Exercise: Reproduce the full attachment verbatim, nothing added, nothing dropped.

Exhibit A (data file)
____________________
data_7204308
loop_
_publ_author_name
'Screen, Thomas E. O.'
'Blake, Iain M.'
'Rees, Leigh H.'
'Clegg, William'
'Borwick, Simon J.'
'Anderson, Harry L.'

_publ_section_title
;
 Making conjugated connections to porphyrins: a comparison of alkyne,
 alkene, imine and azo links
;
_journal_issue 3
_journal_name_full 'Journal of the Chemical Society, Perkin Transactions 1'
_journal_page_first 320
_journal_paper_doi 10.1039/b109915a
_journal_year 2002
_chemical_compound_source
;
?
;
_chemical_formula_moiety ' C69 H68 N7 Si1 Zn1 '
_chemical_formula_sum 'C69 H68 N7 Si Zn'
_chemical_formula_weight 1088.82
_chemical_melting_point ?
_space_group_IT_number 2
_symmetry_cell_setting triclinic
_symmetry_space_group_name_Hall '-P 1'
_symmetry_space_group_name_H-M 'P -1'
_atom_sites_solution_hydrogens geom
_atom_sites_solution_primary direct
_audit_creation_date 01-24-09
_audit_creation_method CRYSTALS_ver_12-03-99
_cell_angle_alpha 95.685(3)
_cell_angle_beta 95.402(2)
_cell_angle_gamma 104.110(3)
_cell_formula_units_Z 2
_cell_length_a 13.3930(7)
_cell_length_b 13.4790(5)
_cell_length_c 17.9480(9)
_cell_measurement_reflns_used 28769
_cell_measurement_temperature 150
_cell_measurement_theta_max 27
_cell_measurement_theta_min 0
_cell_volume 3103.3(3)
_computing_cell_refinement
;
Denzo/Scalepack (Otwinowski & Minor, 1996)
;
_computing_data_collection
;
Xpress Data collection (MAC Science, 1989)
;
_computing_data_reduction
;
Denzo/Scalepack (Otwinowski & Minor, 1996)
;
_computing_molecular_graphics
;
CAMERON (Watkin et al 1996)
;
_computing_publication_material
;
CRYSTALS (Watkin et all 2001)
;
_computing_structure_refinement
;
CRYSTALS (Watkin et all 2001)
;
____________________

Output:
data_7204308
loop_
_publ_author_name
'Screen, Thomas E. O.'
'Blake, Iain M.'
'Rees, Leigh H.'
'Clegg, William'
'Borwick, Simon J.'
'Anderson, Harry L.'

_publ_section_title
;
 Making conjugated connections to porphyrins: a comparison of alkyne,
 alkene, imine and azo links
;
_journal_issue 3
_journal_name_full 'Journal of the Chemical Society, Perkin Transactions 1'
_journal_page_first 320
_journal_paper_doi 10.1039/b109915a
_journal_year 2002
_chemical_compound_source
;
?
;
_chemical_formula_moiety ' C69 H68 N7 Si1 Zn1 '
_chemical_formula_sum 'C69 H68 N7 Si Zn'
_chemical_formula_weight 1088.82
_chemical_melting_point ?
_space_group_IT_number 2
_symmetry_cell_setting triclinic
_symmetry_space_group_name_Hall '-P 1'
_symmetry_space_group_name_H-M 'P -1'
_atom_sites_solution_hydrogens geom
_atom_sites_solution_primary direct
_audit_creation_date 01-24-09
_audit_creation_method CRYSTALS_ver_12-03-99
_cell_angle_alpha 95.685(3)
_cell_angle_beta 95.402(2)
_cell_angle_gamma 104.110(3)
_cell_formula_units_Z 2
_cell_length_a 13.3930(7)
_cell_length_b 13.4790(5)
_cell_length_c 17.9480(9)
_cell_measurement_reflns_used 28769
_cell_measurement_temperature 150
_cell_measurement_theta_max 27
_cell_measurement_theta_min 0
_cell_volume 3103.3(3)
_computing_cell_refinement
;
Denzo/Scalepack (Otwinowski & Minor, 1996)
;
_computing_data_collection
;
Xpress Data collection (MAC Science, 1989)
;
_computing_data_reduction
;
Denzo/Scalepack (Otwinowski & Minor, 1996)
;
_computing_molecular_graphics
;
CAMERON (Watkin et al 1996)
;
_computing_publication_material
;
CRYSTALS (Watkin et all 2001)
;
_computing_structure_refinement
;
CRYSTALS (Watkin et all 2001)
;